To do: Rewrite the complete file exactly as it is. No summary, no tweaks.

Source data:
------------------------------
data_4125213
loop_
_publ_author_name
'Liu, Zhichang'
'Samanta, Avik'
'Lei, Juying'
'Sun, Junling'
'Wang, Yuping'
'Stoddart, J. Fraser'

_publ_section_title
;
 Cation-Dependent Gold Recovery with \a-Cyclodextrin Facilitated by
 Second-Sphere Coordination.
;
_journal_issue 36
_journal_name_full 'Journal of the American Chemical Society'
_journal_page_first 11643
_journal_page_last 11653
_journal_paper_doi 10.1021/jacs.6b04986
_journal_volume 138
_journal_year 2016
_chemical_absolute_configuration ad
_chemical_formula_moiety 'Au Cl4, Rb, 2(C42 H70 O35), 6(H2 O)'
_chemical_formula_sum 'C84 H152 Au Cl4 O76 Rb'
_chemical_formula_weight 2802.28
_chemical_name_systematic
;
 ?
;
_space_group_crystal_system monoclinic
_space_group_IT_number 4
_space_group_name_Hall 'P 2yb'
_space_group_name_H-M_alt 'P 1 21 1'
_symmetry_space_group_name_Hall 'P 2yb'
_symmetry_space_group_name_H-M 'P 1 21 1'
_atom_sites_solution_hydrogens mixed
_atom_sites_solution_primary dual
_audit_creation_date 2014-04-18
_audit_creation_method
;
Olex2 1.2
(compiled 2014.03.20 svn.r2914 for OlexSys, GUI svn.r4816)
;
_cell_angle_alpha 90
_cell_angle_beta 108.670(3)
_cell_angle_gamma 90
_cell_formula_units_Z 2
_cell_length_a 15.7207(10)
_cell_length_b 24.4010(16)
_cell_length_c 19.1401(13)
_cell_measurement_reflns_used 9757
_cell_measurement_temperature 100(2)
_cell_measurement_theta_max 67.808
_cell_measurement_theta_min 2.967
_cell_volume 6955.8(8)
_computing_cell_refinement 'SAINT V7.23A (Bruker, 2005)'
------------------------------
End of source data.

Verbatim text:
data_4125213
loop_
_publ_author_name
'Liu, Zhichang'
'Samanta, Avik'
'Lei, Juying'
'Sun, Junling'
'Wang, Yuping'
'Stoddart, J. Fraser'

_publ_section_title
;
 Cation-Dependent Gold Recovery with \a-Cyclodextrin Facilitated by
 Second-Sphere Coordination.
;
_journal_issue 36
_journal_name_full 'Journal of the American Chemical Society'
_journal_page_first 11643
_journal_page_last 11653
_journal_paper_doi 10.1021/jacs.6b04986
_journal_volume 138
_journal_year 2016
_chemical_absolute_configuration ad
_chemical_formula_moiety 'Au Cl4, Rb, 2(C42 H70 O35), 6(H2 O)'
_chemical_formula_sum 'C84 H152 Au Cl4 O76 Rb'
_chemical_formula_weight 2802.28
_chemical_name_systematic
;
 ?
;
_space_group_crystal_system monoclinic
_space_group_IT_number 4
_space_group_name_Hall 'P 2yb'
_space_group_name_H-M_alt 'P 1 21 1'
_symmetry_space_group_name_Hall 'P 2yb'
_symmetry_space_group_name_H-M 'P 1 21 1'
_atom_sites_solution_hydrogens mixed
_atom_sites_solution_primary dual
_audit_creation_date 2014-04-18
_audit_creation_method
;
Olex2 1.2
(compiled 2014.03.20 svn.r2914 for OlexSys, GUI svn.r4816)
;
_cell_angle_alpha 90
_cell_angle_beta 108.670(3)
_cell_angle_gamma 90
_cell_formula_units_Z 2
_cell_length_a 15.7207(10)
_cell_length_b 24.4010(16)
_cell_length_c 19.1401(13)
_cell_measurement_reflns_used 9757
_cell_measurement_temperature 100(2)
_cell_measurement_theta_max 67.808
_cell_measurement_theta_min 2.967
_cell_volume 6955.8(8)
_computing_cell_refinement 'SAINT V7.23A (Bruker, 2005)'